Cuviello et al v. City Of Oakland et al

Filing 333

MEMORANDUM AND ORDER by Judge Marilyn Hall Patel granting in part and denying in part 320 defendants' Motion for modification of Preliminary Injunction (awb, COURT STAFF) (Filed on 8/11/2010)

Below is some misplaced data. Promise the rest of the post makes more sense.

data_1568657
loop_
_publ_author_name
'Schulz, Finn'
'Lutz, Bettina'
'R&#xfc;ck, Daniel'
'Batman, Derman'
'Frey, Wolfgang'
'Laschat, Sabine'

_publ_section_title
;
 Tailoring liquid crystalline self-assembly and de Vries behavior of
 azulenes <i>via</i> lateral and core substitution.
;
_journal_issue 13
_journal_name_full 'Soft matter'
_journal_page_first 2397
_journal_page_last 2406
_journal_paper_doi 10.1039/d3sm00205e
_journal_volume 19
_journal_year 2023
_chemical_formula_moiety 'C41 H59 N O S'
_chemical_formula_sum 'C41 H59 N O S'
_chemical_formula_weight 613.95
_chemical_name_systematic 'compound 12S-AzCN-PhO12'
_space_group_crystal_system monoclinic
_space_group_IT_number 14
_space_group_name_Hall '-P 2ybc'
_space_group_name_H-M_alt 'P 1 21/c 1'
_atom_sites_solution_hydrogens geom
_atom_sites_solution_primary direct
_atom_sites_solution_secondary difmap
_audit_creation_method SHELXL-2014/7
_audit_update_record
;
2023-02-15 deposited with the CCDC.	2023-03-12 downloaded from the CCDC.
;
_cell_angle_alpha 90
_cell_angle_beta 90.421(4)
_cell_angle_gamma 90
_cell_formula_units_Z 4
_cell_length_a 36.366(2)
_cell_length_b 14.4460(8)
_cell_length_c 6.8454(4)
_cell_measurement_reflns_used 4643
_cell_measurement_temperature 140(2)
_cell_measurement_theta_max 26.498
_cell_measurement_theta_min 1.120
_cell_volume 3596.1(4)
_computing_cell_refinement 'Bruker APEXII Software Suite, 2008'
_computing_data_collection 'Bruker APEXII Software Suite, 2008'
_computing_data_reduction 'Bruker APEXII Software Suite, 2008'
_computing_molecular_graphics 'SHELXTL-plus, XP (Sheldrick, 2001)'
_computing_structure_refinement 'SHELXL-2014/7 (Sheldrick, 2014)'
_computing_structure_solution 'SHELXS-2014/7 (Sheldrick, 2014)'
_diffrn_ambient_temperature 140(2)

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1 2 3 4 5 6 7 8 9 10 v. CITY OF OAKLAND, ALAMEDA COUNTY, OAKLAND-ALAMEDA COUNTY COLISEUM AUTHORITY, OAKLAND COLISEUM JOINT VENTURE, L.L.C., SMG, OAKLAND POLICE OFFICER R. VALLADON, OAKLAND POLICE OFFICER R. VILLEGAS, OAKLAND COLISEUM ASSISTANT SECURITY MANAGER "SKEET" ELLIS, AND DOES 1100, Defendants. / UNITED STATES DISTRICT COURT NORTHERN DISTRICT OF CALIFORNIA JOSEPH CUVIELLO AND DENIZ BOLBOL, Plaintiffs, No. C 06-5517 MHP MEMORANDUM & ORDER Re: Defendants' Motion to Modify the Preliminary Injunction United States District Court 11 For the Northern District of California 12 13 14 15 16 17 18 19 20 21 22 23 24 25 26 27 28 Plaintiffs filed suit against various defendants alleging violations of their civil rights. Before the court is defendants' motion to modify the preliminary injunction currently in place. Docket No. 320 (Motion). Having considered the parties' submissions and arguments, the court enters the following memorandum and order. BACKGROUND On August 4, 2009, Magistrate Judge Chen made the following findings and recommendations: The animal compound has a wall around its perimeter. Plaintiffs wish to access the area directly adjacent to the walls of the animal compound in order to videotape animals in the compound. Defendants contend that there should be no access because the public does not have general access to the parking lot area surrounding the animal 1 2 3 4 5 6 7 8 9 10 compound as that is where trucks and other circus equipment is housed. The parking lot area which houses the trucks and other circus equipment has been referred to as the `truck corral' by Defendants. ... As noted above, the areas adjacent to the perimeter wall in question is used to store trucks and other circus equipment. While there is a legitimate reason to restrict the public from generally accessing this area, Plaintiffs' video footage from August 2008 reflects that a number of patrons manage to walk through the truck corral on their way to the animal compound or Arena. In other words, security is not strict. To be sure, Defendants presented evidence at the contempt hearing of a constant effort by security to keep patrons out of the corral. The success of those efforts is not clear. In any event, based on the footage, there is no indication that there would be any significant harm either to Defendants or to the circus if Plaintiffs alone, and a limited number of people acting in concert with them, were permitted to access a path directly adjacent to the perimeter wall. It is highly unlikely that there would be any circus equipment in close proximity to the wall. The Court concludes that there are at least serious questions on the merits as to whether this area constitutes a public forum under the California Constitution (i.e., whether Plaintiffs' access would be basically incompatible with normal activity in this area) and whether the restrictions are constitutional. Moreover, because access can be restricted so as to minimize any harm to Defendants, the balance of hardships tips decidedly in Plaintiffs' favor. Accordingly, the Court recommends that the preliminary injunction be modified to permit Plaintiffs, and a limited number of people acting in concert with them, access to a `walkway' running along the perimeter wall of the animal compound. The walkway shall be no wider than three feet. Docket No. 235 (R&R) at 5-6. The court adopted this finding and recommendation in its entirety. Docket No. 240 (Order). During the 2010 circus, defendants intend to install a six-foot chain link fence to prohibit the general public from entering the "truck corral." Based on this changed circumstance, defendants seek modification of the preliminary injunction, which currently allows plaintiffs access to "[a] three-foot wide walkway running alongside the perimeter wall of the animal compound." R&R at 12. United States District Court 11 For the Northern District of California 12 13 14 15 16 17 18 19 20 21 22 23 24 25 26 27 28 LEGAL STANDARD "[A] district court retains jurisdiction to modify the terms of its injunctions in the event that a change in circumstances requires it." Anderson v. Central Point Sch. Dist., 746 F.3d 505, 507 (9th Cir. 1984). "A party seeking modification . . . of an injunction bears the burden of establishing that 2 1 2 3 4 5 6 7 8 9 10 a significant change in facts or law warrants revision . . . of the injunction." Sharp v. Weston, 233 F.3d 1166, 1170 (9th Cir. 2000). DISCUSSION Parking lots associated with public entertainment venues are generally considered public fora. Kuba v. 1-A Agr. Ass'n, 387 F.3d 850, 857-58 (9th Cir. 2004) ("We hold that protest activity is not inherently incompatible with the activity to which the parking lots and walk-ways outside the Cow Palace are dedicated, and that those areas are therefore public fora for purposes of California Liberty of Speech Clause analysis."). However, this "does not give demonstrators free rein" at the public venue. Id. Reasonable time, place and manner restrictions may be imposed so long as these restrictions pass Constitutional muster. Id. Restrictions pass muster "provided the restrictions `are justified without reference to the content of the regulated speech, that they are narrowly tailored to serve a significant governmental interest, and that they leave open ample alternative channels for communication of the information.'" Ward v. Rock Against Racism, 491 U.S. 781, 791 (1989) (quoting Clark v. Cmty. for Creative Non-Violence, 468 U.S. 288, 293 (1984)). Stricter security measures with respect to access to the truck corral constitute changed circumstances that bear upon whether the restrictions sought by defendants are a valid time, place or manner restriction. Defendants claim they intend to install the chain-link fence to alleviate potential security, safety and asset protection concerns. There is little doubt that a contiguous six-foot fence will limit the number of patrons who manage to walk through the truck corral on their way to the animal compound or the Arena. Although there is no indication that there would be any significant harm either to defendants or to the circus if plaintiffs were permitted to access a path directly adjacent to the animal compound, the "harm" prong of the preliminary injunction analysis should not be conflated with whether the proposed restriction is a valid time, place, and manner restriction as set forth in Ward. The elimination of access to the "three-foot wide walkway running alongside the perimeter wall of United States District Court 11 For the Northern District of California 12 13 14 15 16 17 18 19 20 21 22 23 24 25 26 27 28 3 the animal compound," and consequently, creation of a restriction on speech in that walkway, meets 1 2 3 4 5 6 7 8 9 10 all three Ward factors. Firstly, the restriction is independent of the content of the speech within the walkway--no member of the public may speak within the walkway adjacent to the animal compound. Secondly, the elimination is narrowly tailored to serve security, safety and asset protection purposes. Subsequent to the installation of the chain-link fence, the normal activity of the area within the fence, but outside the animal compound, will be to house defendants' trucks and equipment. Ron Little, the general manager of defendant SMG, testified that the "existence of any members of the public in the Truck Compound creates potential risks related to safety, security and asset protection. The Truck Corral houses Circus wagons, trucks, truck trailers and equipment. At times during the dates the Circus is at the Arena, these wagons, trucks, truck trailers and equipment are moved in and out of the [sic] and around the Truck Corral. Such movement could potentially cause an injury to a member of the public who was not anticipated to be present in the Truck Corral. Further, the safekeeping of the wagons, trucks, truck trailers and equipment is potentially at risk if individuals other than Circus staff and event staff gain access to the Truck Corral." Docket No. 3202 (Little Dec.) 2. Thus, the safety concerns are obvious--harm to members of the general public. Indeed, defendants admit that their past efforts at restricting access have been unsuccessful, thereby necessitating the need for stricter restrictions. The security and asset protection concerns relate to defendants' desire to secure their private property from theft or destruction. Although defendants have failed to provide evidence of actual security, safety or asset protection breaches, this failure does not render their concerns speculative. Although persuasive, defendants need not always actually incur harm prior to embarking upon stricter security measures in order to justify those measures. The concerns identified by defendants have always existed, as pointed out in Judge Chen's order quoted above. See R&R at 5-6 ("patrons manage to walk through" the truck corral area; "constant effort by security to keep patrons out of the corral."). Defendants now simply seek to eliminate these concerns through more severe security measures than those employed in the past. Thirdly, the elimination leaves open ample alternative channels--the adjacent public fora--for communication. 4 United States District Court 11 For the Northern District of California 12 13 14 15 16 17 18 19 20 21 22 23 24 25 26 27 28 Accordingly, the preliminary injunction is modified to eliminate the "three-foot wide 1 2 3 4 5 6 7 8 9 10 walkway running alongside the perimeter wall of the animal compound" provision; instead, plaintiffs, and a limited number of people acting in concert with them, are permitted access to a three-foot "walkway" running along the outside of the chain link fence that encloses the truck corral. Plaintiffs claim that the walkway outside the animal compound has historically been open to non-ticketed pedestrians and therefore defendants cannot now restrict access. Specifically, they claim to have had unfettered accessed to the perimeter for the past 22 years. Docket No. 331 (Cuviello Dec.) 2-8. However, the fact that the public was able to access the perimeter of the animal compound due to insufficient security measures does not mean that the public was within its rights to do so. Moreover, since the area to which plaintiffs seek access is a part of the Arena parking lot, it may be used for various purposes depending upon the nature of the event being hosted by the Arena. Because the Arena is a multi-purpose venue, the historical import of a particular sliver of the parking lot that, for a few days a year over the past couple of decades, has served as the perimeter of the animal compound, is unclear. Therefore, plaintiffs' argument cannot carry the day. Finally, defendants also seek elimination of the second prong of the preliminary injunction; however, they have not presented changed circumstances justifying its elimination. It is unclear whether patrons must always use the corridor to enter and exit the animal compound. Specifically, evidence submitted by defendants suggests that instead of using the "chute," patrons may gain access to the animal compound by walking around the truck corral perimeter to the other side of the animal compound entrance. See Little Dec., Exh. A (Map). Thus, no modification of the second prong is warranted at this time. United States District Court 11 For the Northern District of California 12 13 14 15 16 17 18 19 20 21 22 23 24 25 26 27 28 CONCLUSION For the foregoing reasons, defendants' motion to modify the preliminary injunction is GRANTED in part and DENIED in part. IT IS SO ORDERED. Dated: August 11, 2010 MARILYN HALL PATEL United States District Court Judge Northern District of California 5